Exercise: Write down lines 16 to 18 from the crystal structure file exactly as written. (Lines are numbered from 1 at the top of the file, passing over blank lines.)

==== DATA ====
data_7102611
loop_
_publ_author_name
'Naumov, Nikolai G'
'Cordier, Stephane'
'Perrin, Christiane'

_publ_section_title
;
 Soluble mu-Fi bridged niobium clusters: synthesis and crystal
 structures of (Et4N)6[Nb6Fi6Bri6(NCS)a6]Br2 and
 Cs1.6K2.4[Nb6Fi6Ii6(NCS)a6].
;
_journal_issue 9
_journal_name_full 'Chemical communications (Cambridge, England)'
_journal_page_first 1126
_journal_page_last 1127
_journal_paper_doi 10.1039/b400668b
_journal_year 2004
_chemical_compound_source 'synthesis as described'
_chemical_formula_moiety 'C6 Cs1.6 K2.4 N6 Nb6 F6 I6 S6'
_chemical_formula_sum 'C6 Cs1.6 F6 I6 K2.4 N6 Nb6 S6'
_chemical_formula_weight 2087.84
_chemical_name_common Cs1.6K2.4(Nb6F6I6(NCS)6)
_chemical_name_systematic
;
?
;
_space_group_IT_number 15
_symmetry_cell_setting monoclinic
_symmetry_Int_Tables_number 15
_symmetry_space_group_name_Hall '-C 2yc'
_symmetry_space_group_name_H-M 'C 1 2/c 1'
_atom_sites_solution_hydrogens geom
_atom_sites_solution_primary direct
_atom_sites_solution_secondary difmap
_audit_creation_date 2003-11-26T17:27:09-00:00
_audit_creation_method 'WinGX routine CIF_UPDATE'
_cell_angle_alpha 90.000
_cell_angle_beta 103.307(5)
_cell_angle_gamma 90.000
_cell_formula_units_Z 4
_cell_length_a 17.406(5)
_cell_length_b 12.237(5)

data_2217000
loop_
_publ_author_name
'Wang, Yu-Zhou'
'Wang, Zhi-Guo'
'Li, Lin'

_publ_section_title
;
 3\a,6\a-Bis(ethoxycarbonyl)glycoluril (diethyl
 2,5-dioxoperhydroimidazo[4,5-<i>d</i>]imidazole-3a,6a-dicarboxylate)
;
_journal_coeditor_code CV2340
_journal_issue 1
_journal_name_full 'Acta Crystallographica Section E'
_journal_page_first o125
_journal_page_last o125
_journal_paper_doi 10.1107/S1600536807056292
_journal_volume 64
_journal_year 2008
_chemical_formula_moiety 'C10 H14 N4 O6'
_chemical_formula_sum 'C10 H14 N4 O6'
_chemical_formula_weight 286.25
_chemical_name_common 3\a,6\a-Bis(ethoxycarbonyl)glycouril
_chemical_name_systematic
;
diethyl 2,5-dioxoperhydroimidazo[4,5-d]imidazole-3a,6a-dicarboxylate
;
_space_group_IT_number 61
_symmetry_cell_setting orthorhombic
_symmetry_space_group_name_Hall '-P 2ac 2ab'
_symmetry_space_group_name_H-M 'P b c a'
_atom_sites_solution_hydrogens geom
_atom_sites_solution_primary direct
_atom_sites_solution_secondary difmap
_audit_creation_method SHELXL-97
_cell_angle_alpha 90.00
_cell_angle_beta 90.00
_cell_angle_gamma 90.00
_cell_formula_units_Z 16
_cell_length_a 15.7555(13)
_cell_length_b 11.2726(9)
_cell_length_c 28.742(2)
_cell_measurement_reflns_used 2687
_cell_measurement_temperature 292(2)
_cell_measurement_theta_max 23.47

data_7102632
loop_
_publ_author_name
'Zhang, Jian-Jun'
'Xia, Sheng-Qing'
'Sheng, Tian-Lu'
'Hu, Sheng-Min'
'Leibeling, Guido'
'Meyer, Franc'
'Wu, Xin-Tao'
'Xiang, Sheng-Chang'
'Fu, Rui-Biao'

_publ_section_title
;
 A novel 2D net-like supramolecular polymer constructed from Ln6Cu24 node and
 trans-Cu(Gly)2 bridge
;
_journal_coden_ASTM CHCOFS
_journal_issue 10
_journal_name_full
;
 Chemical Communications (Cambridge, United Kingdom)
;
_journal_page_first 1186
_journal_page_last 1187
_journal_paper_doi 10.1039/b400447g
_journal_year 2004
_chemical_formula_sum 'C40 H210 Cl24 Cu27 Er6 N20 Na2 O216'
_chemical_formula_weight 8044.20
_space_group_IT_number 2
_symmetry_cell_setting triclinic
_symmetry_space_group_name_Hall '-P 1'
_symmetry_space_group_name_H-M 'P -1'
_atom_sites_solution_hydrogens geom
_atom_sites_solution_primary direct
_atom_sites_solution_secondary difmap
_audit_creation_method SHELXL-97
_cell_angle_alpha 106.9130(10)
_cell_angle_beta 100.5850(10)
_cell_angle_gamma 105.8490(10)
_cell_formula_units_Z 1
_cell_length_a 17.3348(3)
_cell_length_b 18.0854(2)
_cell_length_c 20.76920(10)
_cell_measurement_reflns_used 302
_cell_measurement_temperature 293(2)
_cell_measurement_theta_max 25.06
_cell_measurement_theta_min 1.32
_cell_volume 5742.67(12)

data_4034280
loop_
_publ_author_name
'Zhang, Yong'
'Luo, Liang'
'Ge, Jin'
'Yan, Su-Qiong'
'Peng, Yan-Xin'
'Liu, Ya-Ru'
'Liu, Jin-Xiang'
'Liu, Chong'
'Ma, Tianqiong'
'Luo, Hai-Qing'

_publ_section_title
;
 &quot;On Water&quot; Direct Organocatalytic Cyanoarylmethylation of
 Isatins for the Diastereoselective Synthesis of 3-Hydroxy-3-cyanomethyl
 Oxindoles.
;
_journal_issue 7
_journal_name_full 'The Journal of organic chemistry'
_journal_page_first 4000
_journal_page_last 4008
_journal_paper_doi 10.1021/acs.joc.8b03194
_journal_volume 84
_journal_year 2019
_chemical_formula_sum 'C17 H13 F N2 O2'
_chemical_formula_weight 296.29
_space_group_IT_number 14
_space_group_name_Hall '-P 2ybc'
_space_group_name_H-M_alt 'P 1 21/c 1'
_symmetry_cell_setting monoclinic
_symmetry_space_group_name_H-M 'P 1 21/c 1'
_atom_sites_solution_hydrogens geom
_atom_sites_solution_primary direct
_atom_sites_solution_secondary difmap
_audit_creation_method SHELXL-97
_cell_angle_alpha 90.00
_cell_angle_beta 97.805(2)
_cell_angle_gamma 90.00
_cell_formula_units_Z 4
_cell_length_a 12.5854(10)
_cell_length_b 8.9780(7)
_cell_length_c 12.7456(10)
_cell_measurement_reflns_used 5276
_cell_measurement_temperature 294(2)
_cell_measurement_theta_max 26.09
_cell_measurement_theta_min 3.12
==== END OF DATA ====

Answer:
_journal_page_last 1127
_journal_paper_doi 10.1039/b400668b
_journal_year 2004